Easy and Elegant Life

The Search for Everyday Elegance and the Art of Living Well.

The Poison Pen

I’m not feeling very elegant today.

The dog is throwing up (shots at the vet, poor guy), the children are covered in a thin film of mucus, the cars are covered in a heavier film of pollen, it’s hot and cloudy.

Flip-flops have begun to make their reappearance on pale and pasty feet pinned to paler and pastier legs.

I had to make a trip to the grocery to correct an error that gave me about $100 in free groceries and a refund of $95 in addition to them.

To top it all off, I’ve had to compose the second in a series of letters that my mother wishes to send to protest the appalling treatment my grandmother received during her recent heart surgery and recovery. (The staff at two facilities are very lucky that she was too weakened to get a shot off; she was determined that she would not go softly into that good night. Ah, we Greeks… She has since recovered. I do not suggest follow-up visits from either facility; although I doubt that they care enough to make the effort.)

Tonight’s lecture by Christopher Gardner should be interesting. As should tomorrow’s lectures by Nando Parrado and Branford Marsalis (who will also perform.) But summoning up the energy required to get to tonight will require a great deal of effort.

Still, I’ve got it much better than most, I know. No complaints.

But there are always days during which we feel less up to snuff. And it is on these days especially that we learn to cultivate our inner elegance — to squint and make the world a more delightful place. We owe it to those around us. Stiff upper lip. Chin up. Don’t let down the side. That’s the old (insert surname here) spirit!

So, what’s the Rx? A cuppa mint and green tea. Figure out tonight’s casually elegant ensemble. A little of the written word, some pretty pictures, and maybe a lot of pandora.com. Music hath charms, etc.

Back on Monday with lessons learned.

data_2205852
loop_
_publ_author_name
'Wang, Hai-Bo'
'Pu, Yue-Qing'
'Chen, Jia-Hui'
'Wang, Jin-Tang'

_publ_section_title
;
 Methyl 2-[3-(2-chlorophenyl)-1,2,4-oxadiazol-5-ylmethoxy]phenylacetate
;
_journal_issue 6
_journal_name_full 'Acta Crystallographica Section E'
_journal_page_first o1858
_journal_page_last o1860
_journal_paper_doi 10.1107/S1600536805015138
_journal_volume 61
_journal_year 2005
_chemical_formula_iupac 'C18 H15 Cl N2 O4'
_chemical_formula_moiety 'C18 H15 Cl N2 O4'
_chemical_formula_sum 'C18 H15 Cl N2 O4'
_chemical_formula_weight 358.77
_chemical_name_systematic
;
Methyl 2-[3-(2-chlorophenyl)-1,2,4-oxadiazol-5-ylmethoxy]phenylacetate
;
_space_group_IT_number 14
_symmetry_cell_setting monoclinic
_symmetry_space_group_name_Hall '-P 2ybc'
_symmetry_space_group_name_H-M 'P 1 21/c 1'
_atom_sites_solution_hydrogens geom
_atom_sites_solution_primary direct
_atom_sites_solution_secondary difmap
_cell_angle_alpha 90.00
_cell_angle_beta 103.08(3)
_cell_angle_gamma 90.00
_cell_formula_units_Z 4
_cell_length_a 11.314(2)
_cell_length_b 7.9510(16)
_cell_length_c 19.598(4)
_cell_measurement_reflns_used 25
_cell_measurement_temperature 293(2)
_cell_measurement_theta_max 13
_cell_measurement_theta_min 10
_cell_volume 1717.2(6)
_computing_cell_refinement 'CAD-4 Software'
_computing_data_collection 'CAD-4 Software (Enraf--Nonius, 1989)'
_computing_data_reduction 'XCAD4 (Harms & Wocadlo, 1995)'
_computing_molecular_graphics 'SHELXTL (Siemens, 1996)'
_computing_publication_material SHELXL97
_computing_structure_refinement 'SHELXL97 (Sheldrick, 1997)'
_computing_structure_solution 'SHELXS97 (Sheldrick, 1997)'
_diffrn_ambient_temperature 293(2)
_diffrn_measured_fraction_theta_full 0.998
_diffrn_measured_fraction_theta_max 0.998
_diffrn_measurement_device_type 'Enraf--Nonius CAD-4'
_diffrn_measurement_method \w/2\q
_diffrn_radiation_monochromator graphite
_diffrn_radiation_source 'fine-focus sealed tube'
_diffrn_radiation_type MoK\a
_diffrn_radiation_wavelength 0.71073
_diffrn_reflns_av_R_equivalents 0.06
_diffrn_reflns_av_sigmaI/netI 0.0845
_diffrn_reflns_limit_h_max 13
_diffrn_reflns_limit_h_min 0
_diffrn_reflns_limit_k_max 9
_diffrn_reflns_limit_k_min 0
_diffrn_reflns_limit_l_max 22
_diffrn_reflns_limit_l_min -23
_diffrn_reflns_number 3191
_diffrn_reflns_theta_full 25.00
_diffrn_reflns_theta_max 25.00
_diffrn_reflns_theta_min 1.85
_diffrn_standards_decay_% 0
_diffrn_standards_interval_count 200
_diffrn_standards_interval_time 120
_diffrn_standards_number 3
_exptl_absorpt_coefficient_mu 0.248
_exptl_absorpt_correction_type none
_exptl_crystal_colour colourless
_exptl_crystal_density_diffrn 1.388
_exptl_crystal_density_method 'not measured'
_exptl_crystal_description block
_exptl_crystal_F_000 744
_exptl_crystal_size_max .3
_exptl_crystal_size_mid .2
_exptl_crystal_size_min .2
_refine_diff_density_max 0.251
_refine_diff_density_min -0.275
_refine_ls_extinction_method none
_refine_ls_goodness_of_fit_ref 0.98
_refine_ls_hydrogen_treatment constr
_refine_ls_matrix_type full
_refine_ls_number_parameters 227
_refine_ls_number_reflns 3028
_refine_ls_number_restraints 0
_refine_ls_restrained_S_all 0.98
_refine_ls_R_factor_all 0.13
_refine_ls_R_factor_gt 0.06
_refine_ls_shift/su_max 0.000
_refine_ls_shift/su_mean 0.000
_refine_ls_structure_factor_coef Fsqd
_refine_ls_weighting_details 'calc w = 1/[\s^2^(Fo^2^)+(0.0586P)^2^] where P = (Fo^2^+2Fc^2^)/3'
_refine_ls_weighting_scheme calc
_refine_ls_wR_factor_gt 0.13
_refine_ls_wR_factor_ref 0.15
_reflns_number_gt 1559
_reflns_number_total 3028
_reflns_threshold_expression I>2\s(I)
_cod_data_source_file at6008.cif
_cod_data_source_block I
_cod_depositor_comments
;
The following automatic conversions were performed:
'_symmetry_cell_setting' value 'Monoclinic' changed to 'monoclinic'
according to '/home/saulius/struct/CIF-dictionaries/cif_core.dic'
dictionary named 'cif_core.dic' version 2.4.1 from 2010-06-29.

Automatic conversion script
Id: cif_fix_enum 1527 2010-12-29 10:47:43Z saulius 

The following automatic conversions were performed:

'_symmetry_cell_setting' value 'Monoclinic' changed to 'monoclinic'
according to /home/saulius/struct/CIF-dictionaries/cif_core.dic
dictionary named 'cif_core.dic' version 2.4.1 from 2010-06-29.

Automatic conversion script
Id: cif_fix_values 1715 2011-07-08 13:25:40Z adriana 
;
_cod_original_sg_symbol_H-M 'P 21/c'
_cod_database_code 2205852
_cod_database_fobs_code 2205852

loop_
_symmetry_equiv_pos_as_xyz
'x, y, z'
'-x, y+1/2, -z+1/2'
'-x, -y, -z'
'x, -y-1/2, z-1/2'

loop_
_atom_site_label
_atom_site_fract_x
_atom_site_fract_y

In the meantime, when all else fails there is always a cocktail.
This one is named after the guns that pounded away during WWI and was added to the menu at Harry’s New York Bar, Paris after the war to end all wars.
The French 75.
Pour into a shaker of ice:
Juice of half a lemon
2 dashes of simple syrup
2/3 oz. of gin.
Shake like the building’s under bombardment.
Pour into a champagne flute.
Top with champagne.
La Marsellaise

9 thoughts on “The Poison Pen

  1. Terribly sorry about your day. We’ve all been there. I, normally, drag my oversized leather chair out the backdoor onto the patio, set up a table next to myself with a bucket of ice, a glass, a bottle of Bombay Saphire and a bottle of tonic water (substitute Bourbon during the cold months). I’ll even go so far as to move a floor lamp outside as to be able to read. Light an Ashton Maduro churchill and watch my son tear across the lawn. Seems to melt away a few of the problems, at least. Enjoy your weekend, my good sir. Be ready to attack them again next week.

  2. Oh, I’m sorry. Your plan is a good one, though. Love Pandora–I usually use either Bitter:Sweet or Nicola Conte to get it started, and it’s suggested some good similar music. I seem to hear a lot from the Hotel Costes CD Mix series–which is now on my Amazon wish list.
    Anyway, soldier on–I’ve about another couple of hours until I’ll be sipping a Hendricks martini…
    Oh crap, I think I’m out of Hendricks…

  3. On an otherwise recent good day gone bad, I decided to rent a “dramedy” drama=comedy and we watched “Little Miss Sunshine” – so when I am feeling a bit down in the dumps and my lip is not feeling stiff, I play “Super-Freaky” to really get me razzed up. (Little Miss Sunshine performs to that in a sort of rather strip-tease of a dance that her Grandfather taught her)
    It does the trick for me. It helps to press out all the kinks, wrinkles and frowns suddenly turn to smiles.
    Laughter is the best medicine.

  4. Man, I have those days at least for half the week. Usually my remedy consists of iced mochas, Slurpees or green M & M’s, or a combination of all three.

  5. Hello Elegant–sorry to hear about your day, but happy that things appear to have improved since . . . Hope things are well with your grandmother and her recovery, and the children and dog are back to their proper selves.

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